January 4, 2024
My friend the pianist Mary Joe Pagano, founder and artistic director of The Chamber Music Center of New York, is always on the lookout for talented, young musicians. Recently she told me, excitedly, about the Galvin Cello Quartet, and sent me a link to their web site. The Quartet’s cellists, Sihao He, Sydney Lee, Haddon Kay, and Luis Fernando Venturelli, are brilliant instrumentalists and thoughtful musicians individually, but their renditions as a group, for example of Modest Mussorgsky’s Pictures at an Exhibition, are glorious. In the hands of an artist the cello has a seductively beautiful voice, but the richness, depth, and nuance produced by a cello ensemble is a sensory experience beyond description.
Listening to the evocative sound of the Galvins made me think of another cello ensemble and the remarkable experience they once had. The story was told to me by Raimund Trenkler, founder and director of the Kronberg Academy. I met Raimund, a cellist himself, while I was performing at his music festival.
Over lunch one day, Raimund and I began exchanging notes on traveling by air with our instruments and the special problems cellists encounter. Raimund’s cello ensemble had recently returned from a concert tour. He said the performances were met with great success and that travel arrangements, especially for the cellos, had gone off without a hitch—that is, until the final plane trip home. At the airport, luggage had been checked and boarding passes and seat assignments issued for the musicians and their instruments. But when they arrived at the gate, a flight attendant informed them that their cellos would not be allowed on board. And why? Because the pilot claimed the bulky instruments would somehow be an evacuation hazard in case of an emergency landing. No amount of pleading on Raimund’s part moved the flight attendant to reconsider, for, according to airline rules, it was the pilot’s ultimate decision, and his alone, regarding everything from taking off, landing, and, in this instance, allowing cellos on board.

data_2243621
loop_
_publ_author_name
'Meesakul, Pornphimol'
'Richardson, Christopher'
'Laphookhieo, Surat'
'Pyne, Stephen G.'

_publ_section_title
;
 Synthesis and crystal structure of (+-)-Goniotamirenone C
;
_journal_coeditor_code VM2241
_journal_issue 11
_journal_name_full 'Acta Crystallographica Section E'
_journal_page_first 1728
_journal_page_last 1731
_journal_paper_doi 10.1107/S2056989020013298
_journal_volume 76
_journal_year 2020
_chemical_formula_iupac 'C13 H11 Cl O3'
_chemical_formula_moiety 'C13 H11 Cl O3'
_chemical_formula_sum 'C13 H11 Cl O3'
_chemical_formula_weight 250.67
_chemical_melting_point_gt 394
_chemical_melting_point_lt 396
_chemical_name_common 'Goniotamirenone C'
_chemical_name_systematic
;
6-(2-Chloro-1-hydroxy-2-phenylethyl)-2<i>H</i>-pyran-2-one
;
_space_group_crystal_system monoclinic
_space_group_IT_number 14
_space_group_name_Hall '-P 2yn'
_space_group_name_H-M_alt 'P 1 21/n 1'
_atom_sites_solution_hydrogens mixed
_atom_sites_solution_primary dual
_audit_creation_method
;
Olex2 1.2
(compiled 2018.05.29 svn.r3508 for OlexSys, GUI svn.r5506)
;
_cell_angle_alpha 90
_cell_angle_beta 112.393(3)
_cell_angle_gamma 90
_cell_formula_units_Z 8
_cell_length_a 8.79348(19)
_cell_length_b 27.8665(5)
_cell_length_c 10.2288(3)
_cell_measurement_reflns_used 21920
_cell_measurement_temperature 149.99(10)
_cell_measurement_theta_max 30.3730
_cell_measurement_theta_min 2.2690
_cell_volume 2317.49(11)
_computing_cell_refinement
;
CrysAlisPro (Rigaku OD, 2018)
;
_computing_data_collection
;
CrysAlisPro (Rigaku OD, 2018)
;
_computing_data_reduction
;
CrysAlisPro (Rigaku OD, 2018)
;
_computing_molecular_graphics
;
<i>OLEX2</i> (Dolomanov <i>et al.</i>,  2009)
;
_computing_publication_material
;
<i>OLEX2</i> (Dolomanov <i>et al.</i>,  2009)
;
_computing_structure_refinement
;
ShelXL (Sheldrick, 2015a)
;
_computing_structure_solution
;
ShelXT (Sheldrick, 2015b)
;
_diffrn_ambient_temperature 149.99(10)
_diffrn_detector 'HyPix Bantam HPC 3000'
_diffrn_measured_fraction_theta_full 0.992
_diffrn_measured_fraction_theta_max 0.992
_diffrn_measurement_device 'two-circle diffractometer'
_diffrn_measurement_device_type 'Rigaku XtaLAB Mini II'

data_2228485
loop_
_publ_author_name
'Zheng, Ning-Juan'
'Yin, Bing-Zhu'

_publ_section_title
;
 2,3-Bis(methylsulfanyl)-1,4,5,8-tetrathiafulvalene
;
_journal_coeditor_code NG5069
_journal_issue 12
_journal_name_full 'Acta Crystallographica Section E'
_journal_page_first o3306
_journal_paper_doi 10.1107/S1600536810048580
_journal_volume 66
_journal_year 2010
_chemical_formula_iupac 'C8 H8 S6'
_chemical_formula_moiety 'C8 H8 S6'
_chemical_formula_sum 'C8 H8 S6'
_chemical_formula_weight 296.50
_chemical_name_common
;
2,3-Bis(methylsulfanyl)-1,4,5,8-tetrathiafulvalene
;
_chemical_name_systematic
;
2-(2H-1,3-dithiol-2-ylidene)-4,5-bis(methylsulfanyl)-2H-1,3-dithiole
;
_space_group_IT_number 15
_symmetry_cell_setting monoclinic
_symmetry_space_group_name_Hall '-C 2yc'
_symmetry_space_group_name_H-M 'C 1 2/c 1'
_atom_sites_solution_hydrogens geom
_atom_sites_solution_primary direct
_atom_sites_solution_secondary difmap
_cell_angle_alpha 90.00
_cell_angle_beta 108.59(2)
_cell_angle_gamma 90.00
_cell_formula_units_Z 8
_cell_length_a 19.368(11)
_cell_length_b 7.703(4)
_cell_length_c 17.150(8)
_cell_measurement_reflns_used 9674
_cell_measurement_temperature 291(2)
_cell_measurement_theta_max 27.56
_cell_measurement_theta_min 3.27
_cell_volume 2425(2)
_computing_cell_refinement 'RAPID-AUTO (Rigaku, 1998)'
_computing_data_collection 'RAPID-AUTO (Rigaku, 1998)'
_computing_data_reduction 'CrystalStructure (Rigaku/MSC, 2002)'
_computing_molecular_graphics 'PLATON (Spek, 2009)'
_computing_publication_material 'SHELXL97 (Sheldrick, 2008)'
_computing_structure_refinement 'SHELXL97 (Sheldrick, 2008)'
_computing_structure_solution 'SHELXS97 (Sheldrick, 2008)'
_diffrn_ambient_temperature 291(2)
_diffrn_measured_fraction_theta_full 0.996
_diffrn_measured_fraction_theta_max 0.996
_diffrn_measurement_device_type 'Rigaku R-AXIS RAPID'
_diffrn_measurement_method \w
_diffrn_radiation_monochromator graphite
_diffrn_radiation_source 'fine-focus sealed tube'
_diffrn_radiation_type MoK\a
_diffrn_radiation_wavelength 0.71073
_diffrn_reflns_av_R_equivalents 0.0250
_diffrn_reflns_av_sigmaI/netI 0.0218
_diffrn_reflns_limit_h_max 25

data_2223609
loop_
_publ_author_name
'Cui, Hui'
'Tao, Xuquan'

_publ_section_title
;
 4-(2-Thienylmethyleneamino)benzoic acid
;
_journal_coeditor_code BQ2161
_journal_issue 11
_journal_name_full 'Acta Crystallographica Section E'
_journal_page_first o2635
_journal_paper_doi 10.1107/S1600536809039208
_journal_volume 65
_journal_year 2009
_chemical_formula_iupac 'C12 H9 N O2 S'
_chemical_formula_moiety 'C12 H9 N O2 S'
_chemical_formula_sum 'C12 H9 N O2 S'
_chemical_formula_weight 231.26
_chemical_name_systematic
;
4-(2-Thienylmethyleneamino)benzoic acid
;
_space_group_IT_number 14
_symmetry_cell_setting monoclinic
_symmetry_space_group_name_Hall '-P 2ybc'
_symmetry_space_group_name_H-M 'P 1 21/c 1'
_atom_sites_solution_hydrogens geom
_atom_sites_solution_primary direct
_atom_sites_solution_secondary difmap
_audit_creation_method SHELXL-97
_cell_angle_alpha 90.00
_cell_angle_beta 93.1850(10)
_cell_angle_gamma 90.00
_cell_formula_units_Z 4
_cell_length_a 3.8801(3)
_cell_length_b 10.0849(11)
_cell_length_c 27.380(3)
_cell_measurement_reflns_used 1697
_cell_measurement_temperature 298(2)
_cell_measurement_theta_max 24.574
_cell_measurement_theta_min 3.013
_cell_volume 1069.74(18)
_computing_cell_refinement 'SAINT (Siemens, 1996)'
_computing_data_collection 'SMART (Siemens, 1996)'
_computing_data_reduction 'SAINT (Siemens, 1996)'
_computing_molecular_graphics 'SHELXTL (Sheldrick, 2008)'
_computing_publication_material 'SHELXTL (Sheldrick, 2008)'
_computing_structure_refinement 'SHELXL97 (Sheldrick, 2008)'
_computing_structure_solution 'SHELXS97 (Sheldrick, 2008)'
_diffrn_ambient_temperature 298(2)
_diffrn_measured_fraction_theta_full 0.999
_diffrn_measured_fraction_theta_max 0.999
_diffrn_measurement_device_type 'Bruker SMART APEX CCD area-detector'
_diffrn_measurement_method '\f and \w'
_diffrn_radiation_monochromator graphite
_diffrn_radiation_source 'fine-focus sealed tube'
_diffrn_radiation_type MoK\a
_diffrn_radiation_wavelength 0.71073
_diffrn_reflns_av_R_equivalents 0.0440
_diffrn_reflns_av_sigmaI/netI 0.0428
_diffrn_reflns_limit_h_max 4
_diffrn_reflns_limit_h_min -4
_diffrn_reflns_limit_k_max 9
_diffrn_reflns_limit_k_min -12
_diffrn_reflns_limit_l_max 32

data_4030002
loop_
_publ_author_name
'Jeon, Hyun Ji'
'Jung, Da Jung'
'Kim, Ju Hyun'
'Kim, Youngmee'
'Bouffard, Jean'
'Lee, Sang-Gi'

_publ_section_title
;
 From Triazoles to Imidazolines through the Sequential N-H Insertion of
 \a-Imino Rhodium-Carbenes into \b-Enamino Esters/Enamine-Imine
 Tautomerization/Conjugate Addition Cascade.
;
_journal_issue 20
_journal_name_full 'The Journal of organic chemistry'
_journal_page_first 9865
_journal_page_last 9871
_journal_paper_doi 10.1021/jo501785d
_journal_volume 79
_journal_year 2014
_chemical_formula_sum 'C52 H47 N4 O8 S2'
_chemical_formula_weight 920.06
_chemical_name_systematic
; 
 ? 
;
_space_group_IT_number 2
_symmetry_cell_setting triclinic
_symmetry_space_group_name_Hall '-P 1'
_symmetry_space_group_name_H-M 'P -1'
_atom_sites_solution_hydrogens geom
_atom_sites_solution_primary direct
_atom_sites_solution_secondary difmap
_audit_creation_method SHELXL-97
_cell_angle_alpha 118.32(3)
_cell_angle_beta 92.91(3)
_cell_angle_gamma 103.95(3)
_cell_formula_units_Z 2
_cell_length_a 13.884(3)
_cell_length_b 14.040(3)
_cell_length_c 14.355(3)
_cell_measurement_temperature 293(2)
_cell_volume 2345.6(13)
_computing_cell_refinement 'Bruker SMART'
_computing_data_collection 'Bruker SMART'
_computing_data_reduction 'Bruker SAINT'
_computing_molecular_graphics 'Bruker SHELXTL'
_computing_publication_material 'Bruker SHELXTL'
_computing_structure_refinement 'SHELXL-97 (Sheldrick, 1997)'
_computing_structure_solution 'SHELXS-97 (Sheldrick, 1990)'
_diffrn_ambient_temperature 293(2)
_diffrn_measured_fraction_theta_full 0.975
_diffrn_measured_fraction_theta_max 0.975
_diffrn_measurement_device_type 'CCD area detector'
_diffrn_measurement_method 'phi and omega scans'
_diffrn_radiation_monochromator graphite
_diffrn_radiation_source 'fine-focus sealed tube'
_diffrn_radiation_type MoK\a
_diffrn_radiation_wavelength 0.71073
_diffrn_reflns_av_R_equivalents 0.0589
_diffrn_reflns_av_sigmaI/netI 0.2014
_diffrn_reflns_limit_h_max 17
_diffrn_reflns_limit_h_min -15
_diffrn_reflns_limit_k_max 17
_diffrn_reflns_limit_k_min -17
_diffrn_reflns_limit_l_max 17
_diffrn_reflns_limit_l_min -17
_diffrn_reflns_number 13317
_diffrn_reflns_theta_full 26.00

Somehow Raimund managed to talk the flight attendant into letting him speak to the pilot directly. Within a matter of seconds he was face to face with a dour airline captain who refused all of Raimund’s entreaties: We’ve always been allowed on board with our cellos, airline rules permit it, cellos have never posed an evacuation problem. When Raimund finally realized that he was getting nowhere with this rigid and unfeeling man, he tried one last gambit. “Sir, although I disagree with your decision, I must accept that you have final say in the matter, but would you at least allow us to play for you at the gate?” To Raimund’s surprise, the captain shrugged his shoulders and said, “Why not.”
So the musicians took out their cellos, and before the assembled passengers waiting to go on board and the airline captain standing rather stiffly among them, they played with the rapturous sound that can only come from a fine cello ensemble. When they finished, Raimund told me, he looked up to see that the captain’s face had softened and that he seemed visibly moved by the performance. Then the captain turned to the musicians and said, “You can all come on board with your cellos.”
Best wishes for a happy and thriving new year, and one filled with all kinds of glorious music.
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